Dissenting in the case Liggett v. Lee in 1933, Justice Louis Brandeis famously expressed frustration with some popular constitutional misconceptions surrounding the nature of corporations and their historic rights. In a well-documented and characteristically fact-laden opinion, Brandeis chastised his contemporaries for acting “as if the privilege of doing business in corporate form were inherent in the citizen.” Such a deferential view, he argued, understated the power of a democracy to hold corporations accountable and encouraged public apathy toward corporate abuses as an “inescapable price of civilized life ... to be borne with resignation.”
Brandeis protested otherwise: “Throughout the greater part of our history a different view prevailed.” And indeed it did. But you’d be hard-pressed to know that, given the summary renderings of the corporate past on display in the Supreme Court’s famous 2010 decision Citizens United v. FEC, in which both the dissent and a concurrence relied on a limited set of historical sources to support opposing visions of the history of corporations. This week, the court will revisit and perhaps remake the history of corporate rights in America when it hears arguments in the widely watched case Sebelius v. Hobby Lobby Stores Inc. Hobby Lobby, a for-profit business corporation, has argued for a further break with the constitutional past in order to escape its current legal obligations under the Affordable Care Act. The chain of craft stores argues that corporations are entitled to the same religious freedom protections as people.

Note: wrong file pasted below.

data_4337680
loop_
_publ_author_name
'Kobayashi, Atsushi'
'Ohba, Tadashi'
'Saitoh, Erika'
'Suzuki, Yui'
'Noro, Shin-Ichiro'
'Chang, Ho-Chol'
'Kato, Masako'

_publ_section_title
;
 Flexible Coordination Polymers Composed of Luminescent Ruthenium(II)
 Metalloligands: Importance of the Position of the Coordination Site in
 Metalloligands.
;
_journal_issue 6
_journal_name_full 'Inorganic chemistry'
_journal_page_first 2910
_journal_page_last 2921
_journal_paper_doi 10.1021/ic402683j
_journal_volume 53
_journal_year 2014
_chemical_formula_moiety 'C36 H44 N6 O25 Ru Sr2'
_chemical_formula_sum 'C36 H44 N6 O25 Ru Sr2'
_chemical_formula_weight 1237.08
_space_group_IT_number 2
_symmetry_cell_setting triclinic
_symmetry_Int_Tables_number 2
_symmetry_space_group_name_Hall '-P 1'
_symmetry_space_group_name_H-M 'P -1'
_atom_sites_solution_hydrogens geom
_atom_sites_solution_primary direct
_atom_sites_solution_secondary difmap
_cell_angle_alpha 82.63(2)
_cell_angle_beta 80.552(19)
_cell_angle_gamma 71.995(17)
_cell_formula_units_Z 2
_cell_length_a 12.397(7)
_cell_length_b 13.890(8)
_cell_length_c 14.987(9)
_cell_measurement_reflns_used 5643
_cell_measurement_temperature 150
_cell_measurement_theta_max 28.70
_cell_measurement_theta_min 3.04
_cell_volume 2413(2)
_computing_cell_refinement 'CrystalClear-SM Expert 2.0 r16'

With so much at stake in the current debate over corporate rights, we should not be surprised to find enterprising advocates rewriting history to create a useable past. But we should demand more rigorous thinking from the court. The court itself, and especially Justices Antonin Scalia and Clarence Thomas, have been telling us for decades that American history deserves significant deference. So it seems reasonable that before altering the balance of power between corporations and the American people, the court should carefully consider recent scholarship in history.
Contrary to present efforts to depict corporations as simple and natural entities—like persons—entitled to constitutional rights, a different view prevailed for most of American history. Until the mid-20th century, the corporation was seen as a special and artificial creature of the government. It has never been seen as entitled to the same array of rights guaranteed to citizens.